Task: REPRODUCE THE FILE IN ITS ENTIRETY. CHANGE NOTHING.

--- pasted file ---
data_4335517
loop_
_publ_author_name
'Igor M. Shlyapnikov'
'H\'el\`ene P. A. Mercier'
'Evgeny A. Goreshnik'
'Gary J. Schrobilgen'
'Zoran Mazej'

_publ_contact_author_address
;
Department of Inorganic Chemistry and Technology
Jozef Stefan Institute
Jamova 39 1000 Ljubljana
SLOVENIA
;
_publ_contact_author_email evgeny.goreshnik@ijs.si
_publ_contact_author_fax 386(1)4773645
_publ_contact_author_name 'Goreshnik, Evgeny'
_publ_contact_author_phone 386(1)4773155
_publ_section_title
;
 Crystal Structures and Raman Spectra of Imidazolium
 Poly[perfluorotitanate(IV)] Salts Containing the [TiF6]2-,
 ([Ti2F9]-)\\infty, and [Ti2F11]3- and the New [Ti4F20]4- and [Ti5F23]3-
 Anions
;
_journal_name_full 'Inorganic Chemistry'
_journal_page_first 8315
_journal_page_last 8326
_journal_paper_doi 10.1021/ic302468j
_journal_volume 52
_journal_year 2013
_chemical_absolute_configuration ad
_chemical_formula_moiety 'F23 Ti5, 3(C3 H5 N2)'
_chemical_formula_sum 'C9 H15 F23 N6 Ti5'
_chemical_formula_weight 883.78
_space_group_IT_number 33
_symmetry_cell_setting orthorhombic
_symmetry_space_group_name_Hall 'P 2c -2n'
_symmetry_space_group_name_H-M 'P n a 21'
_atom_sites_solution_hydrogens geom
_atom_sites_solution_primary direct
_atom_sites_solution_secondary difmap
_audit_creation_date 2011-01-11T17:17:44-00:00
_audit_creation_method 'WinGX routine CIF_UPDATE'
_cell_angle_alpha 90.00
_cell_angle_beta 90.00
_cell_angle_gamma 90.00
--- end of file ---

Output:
data_4335517
loop_
_publ_author_name
'Igor M. Shlyapnikov'
'H\'el\`ene P. A. Mercier'
'Evgeny A. Goreshnik'
'Gary J. Schrobilgen'
'Zoran Mazej'

_publ_contact_author_address
;
Department of Inorganic Chemistry and Technology
Jozef Stefan Institute
Jamova 39 1000 Ljubljana
SLOVENIA
;
_publ_contact_author_email evgeny.goreshnik@ijs.si
_publ_contact_author_fax 386(1)4773645
_publ_contact_author_name 'Goreshnik, Evgeny'
_publ_contact_author_phone 386(1)4773155
_publ_section_title
;
 Crystal Structures and Raman Spectra of Imidazolium
 Poly[perfluorotitanate(IV)] Salts Containing the [TiF6]2-,
 ([Ti2F9]-)\\infty, and [Ti2F11]3- and the New [Ti4F20]4- and [Ti5F23]3-
 Anions
;
_journal_name_full 'Inorganic Chemistry'
_journal_page_first 8315
_journal_page_last 8326
_journal_paper_doi 10.1021/ic302468j
_journal_volume 52
_journal_year 2013
_chemical_absolute_configuration ad
_chemical_formula_moiety 'F23 Ti5, 3(C3 H5 N2)'
_chemical_formula_sum 'C9 H15 F23 N6 Ti5'
_chemical_formula_weight 883.78
_space_group_IT_number 33
_symmetry_cell_setting orthorhombic
_symmetry_space_group_name_Hall 'P 2c -2n'
_symmetry_space_group_name_H-M 'P n a 21'
_atom_sites_solution_hydrogens geom
_atom_sites_solution_primary direct
_atom_sites_solution_secondary difmap
_audit_creation_date 2011-01-11T17:17:44-00:00
_audit_creation_method 'WinGX routine CIF_UPDATE'
_cell_angle_alpha 90.00
_cell_angle_beta 90.00
_cell_angle_gamma 90.00